You can have your cake and holiday Cheer too
I used to hate the holidays. What should be a joyous time -- one filled with relaxation, laughter, love -- for so long, in my mind, only brought fear. First came Halloween, a night defined by collecting candy. It wasn’t the holiday, itself, that caused me stress but, rather, what it represented: the start of the holiday season and, with it, the all consuming, intrusive thoughts. Not even a month after the trick-or-treating and the candy celebrations, came Thanksgiving and, eventually (for my family), Christmas, two occasions centered almost entirely around food.
On both Thanksgiving and Christmas day, I would put all my energy into “saving up” calories for dinner and dessert, pushing myself to just hold out until the proper moment to indulge. Despite my restrictive efforts, however, when I did finally make it to dinner, my overly hungry mind would tell me to consume more than I needed, or even wanted. Then came the rumination over what I ate, how much I ate, when I ate and, even later, the constant checking of my body in the mirror for the “damage” I had created with my binge.
So, there we have it: a painful day, a frustrating night, and so much guilt to come in the following weeks. No wonder I used to view a time of year, beloved by most, as the enemy. The holidays, though, weren’t just difficult for me because of their focus on food. In reality, I disliked them because my inability to relinquish control over my meals kept me from connecting with my family, friends, or really anyone around me.
I was so focused on playing food Tetris. A game of calculating how to eat less of this so I could eat more of that, or how to not eat now so I could eat more later. I was not present during the dinner table laughs or the family stories told over dessert. My mind was simply elsewhere.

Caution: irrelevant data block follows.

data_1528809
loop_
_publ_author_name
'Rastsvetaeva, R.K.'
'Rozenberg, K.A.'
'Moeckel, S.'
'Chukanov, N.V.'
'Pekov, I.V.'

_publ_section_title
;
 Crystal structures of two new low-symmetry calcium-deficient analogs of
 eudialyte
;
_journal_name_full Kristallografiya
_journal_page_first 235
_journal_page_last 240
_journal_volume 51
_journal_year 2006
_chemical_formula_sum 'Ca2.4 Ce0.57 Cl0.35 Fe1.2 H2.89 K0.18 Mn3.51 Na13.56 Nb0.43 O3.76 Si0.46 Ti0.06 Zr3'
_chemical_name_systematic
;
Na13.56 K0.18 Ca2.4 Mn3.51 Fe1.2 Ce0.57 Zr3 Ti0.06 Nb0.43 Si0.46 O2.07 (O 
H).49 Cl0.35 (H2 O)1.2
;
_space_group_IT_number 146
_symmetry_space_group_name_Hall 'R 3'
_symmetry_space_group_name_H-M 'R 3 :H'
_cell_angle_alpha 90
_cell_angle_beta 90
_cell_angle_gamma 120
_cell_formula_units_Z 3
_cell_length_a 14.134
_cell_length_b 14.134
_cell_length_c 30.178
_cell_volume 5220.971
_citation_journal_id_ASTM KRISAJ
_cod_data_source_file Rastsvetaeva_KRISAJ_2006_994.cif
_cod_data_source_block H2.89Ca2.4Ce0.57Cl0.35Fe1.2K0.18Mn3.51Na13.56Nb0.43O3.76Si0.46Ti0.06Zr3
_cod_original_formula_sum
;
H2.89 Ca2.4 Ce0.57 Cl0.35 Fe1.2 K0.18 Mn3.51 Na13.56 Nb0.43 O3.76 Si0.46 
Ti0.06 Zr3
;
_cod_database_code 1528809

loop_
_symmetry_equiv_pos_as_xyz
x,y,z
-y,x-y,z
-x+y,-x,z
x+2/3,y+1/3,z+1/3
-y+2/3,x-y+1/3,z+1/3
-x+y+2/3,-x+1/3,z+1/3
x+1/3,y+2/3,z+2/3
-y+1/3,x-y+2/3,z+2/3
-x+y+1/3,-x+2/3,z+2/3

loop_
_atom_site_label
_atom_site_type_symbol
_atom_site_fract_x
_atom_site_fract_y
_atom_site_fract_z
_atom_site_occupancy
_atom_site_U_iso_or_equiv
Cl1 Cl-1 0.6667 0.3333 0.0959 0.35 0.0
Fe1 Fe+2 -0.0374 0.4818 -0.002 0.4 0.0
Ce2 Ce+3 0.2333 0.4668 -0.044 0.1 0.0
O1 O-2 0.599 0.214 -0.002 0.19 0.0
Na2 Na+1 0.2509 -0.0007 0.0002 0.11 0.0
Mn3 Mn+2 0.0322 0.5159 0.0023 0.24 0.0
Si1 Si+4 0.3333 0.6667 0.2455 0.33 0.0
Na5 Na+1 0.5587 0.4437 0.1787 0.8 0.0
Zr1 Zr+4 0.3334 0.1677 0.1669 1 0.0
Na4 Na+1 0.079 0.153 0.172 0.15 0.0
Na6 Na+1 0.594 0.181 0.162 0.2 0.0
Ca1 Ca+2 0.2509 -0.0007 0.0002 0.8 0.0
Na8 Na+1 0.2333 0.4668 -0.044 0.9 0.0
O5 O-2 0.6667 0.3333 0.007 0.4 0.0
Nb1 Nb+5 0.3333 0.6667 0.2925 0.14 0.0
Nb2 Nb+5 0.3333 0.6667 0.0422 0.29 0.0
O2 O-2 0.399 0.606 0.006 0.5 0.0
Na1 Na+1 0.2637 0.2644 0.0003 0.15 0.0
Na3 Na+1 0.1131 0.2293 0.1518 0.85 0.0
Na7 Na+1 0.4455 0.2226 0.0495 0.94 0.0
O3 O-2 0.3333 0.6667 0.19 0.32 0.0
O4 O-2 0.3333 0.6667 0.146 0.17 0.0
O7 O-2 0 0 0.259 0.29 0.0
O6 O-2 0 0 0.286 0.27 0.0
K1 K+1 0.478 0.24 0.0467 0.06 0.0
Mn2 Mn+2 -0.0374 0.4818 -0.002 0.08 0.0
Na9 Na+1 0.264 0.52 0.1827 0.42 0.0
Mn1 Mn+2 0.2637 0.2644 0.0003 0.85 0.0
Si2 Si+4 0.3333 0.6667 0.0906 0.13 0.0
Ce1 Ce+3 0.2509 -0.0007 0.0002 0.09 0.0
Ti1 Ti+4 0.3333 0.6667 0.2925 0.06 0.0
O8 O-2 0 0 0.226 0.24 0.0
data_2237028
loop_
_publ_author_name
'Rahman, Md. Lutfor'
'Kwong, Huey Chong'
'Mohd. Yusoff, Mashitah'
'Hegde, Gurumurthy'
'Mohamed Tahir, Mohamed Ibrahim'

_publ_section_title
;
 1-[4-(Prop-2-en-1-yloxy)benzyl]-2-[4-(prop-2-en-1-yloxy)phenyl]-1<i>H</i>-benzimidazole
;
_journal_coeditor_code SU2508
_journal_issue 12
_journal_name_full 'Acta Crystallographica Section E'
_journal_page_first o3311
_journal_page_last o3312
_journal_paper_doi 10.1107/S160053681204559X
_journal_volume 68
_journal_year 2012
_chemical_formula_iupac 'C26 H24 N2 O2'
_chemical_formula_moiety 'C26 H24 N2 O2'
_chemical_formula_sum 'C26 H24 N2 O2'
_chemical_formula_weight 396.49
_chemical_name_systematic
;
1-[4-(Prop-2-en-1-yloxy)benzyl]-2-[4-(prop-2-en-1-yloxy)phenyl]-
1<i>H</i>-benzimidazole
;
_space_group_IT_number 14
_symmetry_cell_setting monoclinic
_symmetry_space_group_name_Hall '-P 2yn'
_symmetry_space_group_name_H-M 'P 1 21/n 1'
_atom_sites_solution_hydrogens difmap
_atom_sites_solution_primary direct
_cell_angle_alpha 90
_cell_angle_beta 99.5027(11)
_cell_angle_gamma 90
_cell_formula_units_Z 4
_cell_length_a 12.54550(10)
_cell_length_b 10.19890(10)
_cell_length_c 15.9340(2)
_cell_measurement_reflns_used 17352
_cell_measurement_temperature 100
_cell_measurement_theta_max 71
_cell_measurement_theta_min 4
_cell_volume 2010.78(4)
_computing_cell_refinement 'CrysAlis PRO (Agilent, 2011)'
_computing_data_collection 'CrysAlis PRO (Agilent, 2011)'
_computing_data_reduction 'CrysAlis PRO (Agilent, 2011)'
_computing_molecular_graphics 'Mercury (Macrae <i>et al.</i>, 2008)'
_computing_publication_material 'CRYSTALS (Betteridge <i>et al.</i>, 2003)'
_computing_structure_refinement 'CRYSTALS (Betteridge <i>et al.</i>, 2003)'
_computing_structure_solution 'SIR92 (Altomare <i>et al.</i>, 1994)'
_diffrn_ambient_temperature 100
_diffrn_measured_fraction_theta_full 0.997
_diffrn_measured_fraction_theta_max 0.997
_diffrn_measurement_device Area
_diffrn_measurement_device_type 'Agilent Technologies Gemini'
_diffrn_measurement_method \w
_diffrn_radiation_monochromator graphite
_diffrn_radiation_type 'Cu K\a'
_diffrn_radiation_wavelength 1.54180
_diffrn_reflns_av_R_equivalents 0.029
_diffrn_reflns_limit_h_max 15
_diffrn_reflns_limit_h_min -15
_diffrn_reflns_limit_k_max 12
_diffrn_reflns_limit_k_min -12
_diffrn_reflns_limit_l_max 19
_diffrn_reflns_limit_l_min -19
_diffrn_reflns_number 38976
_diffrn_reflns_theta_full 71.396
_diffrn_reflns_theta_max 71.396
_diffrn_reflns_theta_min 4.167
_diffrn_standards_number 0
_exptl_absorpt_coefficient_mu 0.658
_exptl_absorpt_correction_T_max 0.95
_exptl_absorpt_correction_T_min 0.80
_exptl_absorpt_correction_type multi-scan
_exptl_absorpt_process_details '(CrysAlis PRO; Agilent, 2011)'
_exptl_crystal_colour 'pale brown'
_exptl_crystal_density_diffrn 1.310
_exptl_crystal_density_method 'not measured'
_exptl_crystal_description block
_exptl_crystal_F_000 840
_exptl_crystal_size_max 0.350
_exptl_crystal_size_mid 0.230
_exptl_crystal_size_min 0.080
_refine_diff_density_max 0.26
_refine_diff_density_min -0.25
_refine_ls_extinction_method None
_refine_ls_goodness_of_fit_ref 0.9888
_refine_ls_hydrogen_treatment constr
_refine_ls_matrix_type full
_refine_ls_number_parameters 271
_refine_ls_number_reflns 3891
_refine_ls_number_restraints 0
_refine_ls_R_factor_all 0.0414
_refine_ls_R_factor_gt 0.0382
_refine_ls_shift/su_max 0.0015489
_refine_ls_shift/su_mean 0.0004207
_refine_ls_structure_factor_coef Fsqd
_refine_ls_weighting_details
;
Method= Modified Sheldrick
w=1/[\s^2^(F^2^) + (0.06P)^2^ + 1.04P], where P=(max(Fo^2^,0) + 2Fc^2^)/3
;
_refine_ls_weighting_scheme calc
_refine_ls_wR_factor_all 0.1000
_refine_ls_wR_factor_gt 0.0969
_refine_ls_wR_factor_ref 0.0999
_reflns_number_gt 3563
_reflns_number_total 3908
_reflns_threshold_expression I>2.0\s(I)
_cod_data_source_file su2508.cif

We find ourselves in the middle of possibly the most anxiety-inducing holiday season to date, I ask you what I wished I challenged myself with years ago: is being preoccupied with maintaining your perfect diet and body through this time of year really worth it if it makes the holidays themselves filled with nothing but hangriness, and the days to come defined by regret?
If we answer no, we not only choose to truly enjoy our food, but we choose to honor what the food represents: spending time with those you love, being kind to yourself, and indulging in the sweeter parts of life. We don’t eat just to survive, and we don’t only need to eat because we’re hungry. Sometimes we eat because we’re happy; sometimes because we’re sad. Sometimes we even eat past the point of being full because we encounter our aunt’s famous christmas cookies, or the stuffing you only have once a year. For me, it’s the buttery mashed potatoes my brother makes.
As we are all pressured to make personal resolutions to “be better” -- to lose weight, to be healthier while ringing in the New Year -- I ask you to pause. Yes, maybe you think you overate this holiday season, maybe you even gained a little bit of weight. However, before judging yourself and drafting those resolutions, think about all else you could have gained: the giggles over being too full with your father, the memory of sipping hot chocolate in the cold with your mother, the joy from seeing the pride on your grandfather’s face when you ask for a second helping of his famous lasagna. There is a reason that food is at the center of so many holiday traditions: it brings people together. And, during this year in particular, we should embrace any form of togetherness we can get.